Mark Chapelle

I have been unfortunate in that I have had to have contact with police on more occasions than I can recall, but what I do recall about the majority of those interactions was how sad and alone I felt after each one. I had lost all hope and remember saying numerous times that I didn’t want to call them... even after being urged to by other community members because I always felt victim shamed and was left in tears after my encounters.

However, I attended the Belleville police station for exchanges of my son at 7:30 am every Friday morning. In the past, a third party had been able to do the exchanges on my behalf, however recently they were unable to do them for me. My Ex has a parole order that states he is not to have any contact with me except email to exchange information about our child. He was contacted and told not to attend exchange as I would be present. I also spoke with his parole officer who advised me to call the station and give them the heads up that I would be attending the exchange myself, which I did as advised, but was brushed off and made to feel horrible for following the rules and doing as I was asked by the parole department.

The morning of June 21, with great fear and anxiety, I came to do the exchange. An officer - Special Constable Mark Chapelle - walked in and stopped to talk to my son and I, and he knew my son and why we were there. He took a few minutes to talk with me and read the order I had brought with me. He was very kind and respectful, and without even knowing he calmed my nerves and restored a small amount of faith back in the department, which made me feel less alone. Several times I saw him look through the window while we waited, which also gave me peace.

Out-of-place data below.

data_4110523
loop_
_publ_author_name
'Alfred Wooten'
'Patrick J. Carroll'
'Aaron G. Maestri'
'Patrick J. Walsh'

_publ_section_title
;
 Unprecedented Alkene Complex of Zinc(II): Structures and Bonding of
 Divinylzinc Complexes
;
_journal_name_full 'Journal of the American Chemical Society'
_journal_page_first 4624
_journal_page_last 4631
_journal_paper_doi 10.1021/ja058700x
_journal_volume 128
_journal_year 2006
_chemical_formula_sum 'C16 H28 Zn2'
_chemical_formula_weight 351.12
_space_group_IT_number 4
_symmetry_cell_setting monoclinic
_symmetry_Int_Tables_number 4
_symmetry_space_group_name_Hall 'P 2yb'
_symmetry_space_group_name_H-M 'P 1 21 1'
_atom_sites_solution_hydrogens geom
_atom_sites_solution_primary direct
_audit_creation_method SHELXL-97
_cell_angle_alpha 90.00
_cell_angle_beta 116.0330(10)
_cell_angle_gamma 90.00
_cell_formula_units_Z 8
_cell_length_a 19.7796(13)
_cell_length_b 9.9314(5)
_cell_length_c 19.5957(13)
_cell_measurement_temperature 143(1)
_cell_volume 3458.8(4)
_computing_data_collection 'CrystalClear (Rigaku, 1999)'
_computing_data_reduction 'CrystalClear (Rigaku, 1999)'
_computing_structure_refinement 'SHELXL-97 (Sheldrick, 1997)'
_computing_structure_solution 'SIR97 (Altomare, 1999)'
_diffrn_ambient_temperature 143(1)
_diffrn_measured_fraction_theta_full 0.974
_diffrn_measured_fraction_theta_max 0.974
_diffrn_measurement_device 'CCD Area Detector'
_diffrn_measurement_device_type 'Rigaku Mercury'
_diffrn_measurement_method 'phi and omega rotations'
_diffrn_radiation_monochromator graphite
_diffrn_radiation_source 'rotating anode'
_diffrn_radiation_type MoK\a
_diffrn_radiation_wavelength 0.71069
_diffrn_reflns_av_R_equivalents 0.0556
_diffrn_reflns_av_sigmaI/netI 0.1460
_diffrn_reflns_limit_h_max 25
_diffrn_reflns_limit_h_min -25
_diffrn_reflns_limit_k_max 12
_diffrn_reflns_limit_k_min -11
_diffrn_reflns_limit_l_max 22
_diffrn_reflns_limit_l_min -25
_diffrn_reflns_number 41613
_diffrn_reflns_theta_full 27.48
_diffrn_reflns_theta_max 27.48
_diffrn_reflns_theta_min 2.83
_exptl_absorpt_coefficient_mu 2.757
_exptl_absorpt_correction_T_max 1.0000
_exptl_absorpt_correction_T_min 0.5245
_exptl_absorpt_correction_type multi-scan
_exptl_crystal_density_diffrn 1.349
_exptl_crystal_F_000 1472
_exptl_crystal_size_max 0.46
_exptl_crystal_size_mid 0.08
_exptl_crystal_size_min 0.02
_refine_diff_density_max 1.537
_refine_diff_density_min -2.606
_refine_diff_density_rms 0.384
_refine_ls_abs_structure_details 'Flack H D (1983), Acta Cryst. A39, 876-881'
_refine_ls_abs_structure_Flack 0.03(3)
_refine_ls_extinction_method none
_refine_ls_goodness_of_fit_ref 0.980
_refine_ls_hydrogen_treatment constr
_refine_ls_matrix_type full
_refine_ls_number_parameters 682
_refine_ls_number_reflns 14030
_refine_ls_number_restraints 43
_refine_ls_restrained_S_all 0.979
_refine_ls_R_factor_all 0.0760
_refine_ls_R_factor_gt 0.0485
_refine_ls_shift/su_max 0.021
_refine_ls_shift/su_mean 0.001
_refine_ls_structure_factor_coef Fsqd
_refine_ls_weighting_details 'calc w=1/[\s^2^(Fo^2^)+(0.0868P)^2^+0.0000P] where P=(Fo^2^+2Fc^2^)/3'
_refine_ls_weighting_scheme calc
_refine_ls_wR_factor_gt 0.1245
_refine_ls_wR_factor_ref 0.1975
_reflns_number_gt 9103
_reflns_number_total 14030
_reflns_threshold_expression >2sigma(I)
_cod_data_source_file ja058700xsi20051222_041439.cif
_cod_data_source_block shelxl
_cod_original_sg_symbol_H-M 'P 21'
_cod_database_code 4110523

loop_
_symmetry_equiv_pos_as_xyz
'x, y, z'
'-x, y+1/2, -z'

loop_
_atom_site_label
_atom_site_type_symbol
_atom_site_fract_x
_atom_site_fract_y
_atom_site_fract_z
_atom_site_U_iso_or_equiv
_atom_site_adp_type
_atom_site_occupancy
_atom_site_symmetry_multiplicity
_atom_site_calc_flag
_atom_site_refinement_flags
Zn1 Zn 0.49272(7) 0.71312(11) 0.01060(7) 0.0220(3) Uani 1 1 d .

I wanted him and everyone else to know how truly appreciative I am to just feel respected and heard. I am not looking for trouble when I come to do the exchange - I just want peace for my son and myself. I just want to feel safe and supported, and the officer that morning did that. Without trying, without judgement, and without victim shaming. So many of our officers could learn so much from this gentleman.

Thank you from the bottom of my heart and here’s to hoping all officers learn from him to be as kind, open minded and genuine to all who depend on them to help feel safe in their communities.

He did so much for me that day that words cannot express. Even if you don’t choose him for an award, he will always be a hero to me.